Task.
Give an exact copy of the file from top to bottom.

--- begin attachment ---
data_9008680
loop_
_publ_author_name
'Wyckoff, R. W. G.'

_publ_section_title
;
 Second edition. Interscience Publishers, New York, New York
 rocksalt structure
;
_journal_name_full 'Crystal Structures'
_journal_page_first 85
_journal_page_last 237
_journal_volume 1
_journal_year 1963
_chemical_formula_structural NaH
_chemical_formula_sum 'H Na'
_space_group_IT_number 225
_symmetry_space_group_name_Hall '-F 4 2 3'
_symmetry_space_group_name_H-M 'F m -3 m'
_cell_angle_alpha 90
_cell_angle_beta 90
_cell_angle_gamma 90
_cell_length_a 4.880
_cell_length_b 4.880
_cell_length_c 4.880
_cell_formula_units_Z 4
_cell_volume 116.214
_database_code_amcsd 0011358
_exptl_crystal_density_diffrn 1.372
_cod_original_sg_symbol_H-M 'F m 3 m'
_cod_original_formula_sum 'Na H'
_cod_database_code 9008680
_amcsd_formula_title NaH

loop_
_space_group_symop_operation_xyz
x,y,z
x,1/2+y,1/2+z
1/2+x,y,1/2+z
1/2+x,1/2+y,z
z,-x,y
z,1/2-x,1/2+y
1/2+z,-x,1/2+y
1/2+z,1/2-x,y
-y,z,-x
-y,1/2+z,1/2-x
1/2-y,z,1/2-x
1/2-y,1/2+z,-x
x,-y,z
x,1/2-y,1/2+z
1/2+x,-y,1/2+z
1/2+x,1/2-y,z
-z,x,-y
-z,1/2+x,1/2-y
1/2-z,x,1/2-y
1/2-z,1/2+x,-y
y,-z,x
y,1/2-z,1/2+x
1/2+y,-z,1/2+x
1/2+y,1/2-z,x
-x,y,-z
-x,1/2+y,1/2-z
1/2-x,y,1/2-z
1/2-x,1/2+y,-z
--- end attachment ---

data_9008680
loop_
_publ_author_name
'Wyckoff, R. W. G.'

_publ_section_title
;
 Second edition. Interscience Publishers, New York, New York
 rocksalt structure
;
_journal_name_full 'Crystal Structures'
_journal_page_first 85
_journal_page_last 237
_journal_volume 1
_journal_year 1963
_chemical_formula_structural NaH
_chemical_formula_sum 'H Na'
_space_group_IT_number 225
_symmetry_space_group_name_Hall '-F 4 2 3'
_symmetry_space_group_name_H-M 'F m -3 m'
_cell_angle_alpha 90
_cell_angle_beta 90
_cell_angle_gamma 90
_cell_length_a 4.880
_cell_length_b 4.880
_cell_length_c 4.880
_cell_formula_units_Z 4
_cell_volume 116.214
_database_code_amcsd 0011358
_exptl_crystal_density_diffrn 1.372
_cod_original_sg_symbol_H-M 'F m 3 m'
_cod_original_formula_sum 'Na H'
_cod_database_code 9008680
_amcsd_formula_title NaH

loop_
_space_group_symop_operation_xyz
x,y,z
x,1/2+y,1/2+z
1/2+x,y,1/2+z
1/2+x,1/2+y,z
z,-x,y
z,1/2-x,1/2+y
1/2+z,-x,1/2+y
1/2+z,1/2-x,y
-y,z,-x
-y,1/2+z,1/2-x
1/2-y,z,1/2-x
1/2-y,1/2+z,-x
x,-y,z
x,1/2-y,1/2+z
1/2+x,-y,1/2+z
1/2+x,1/2-y,z
-z,x,-y
-z,1/2+x,1/2-y
1/2-z,x,1/2-y
1/2-z,1/2+x,-y
y,-z,x
y,1/2-z,1/2+x
1/2+y,-z,1/2+x
1/2+y,1/2-z,x
-x,y,-z
-x,1/2+y,1/2-z
1/2-x,y,1/2-z
1/2-x,1/2+y,-z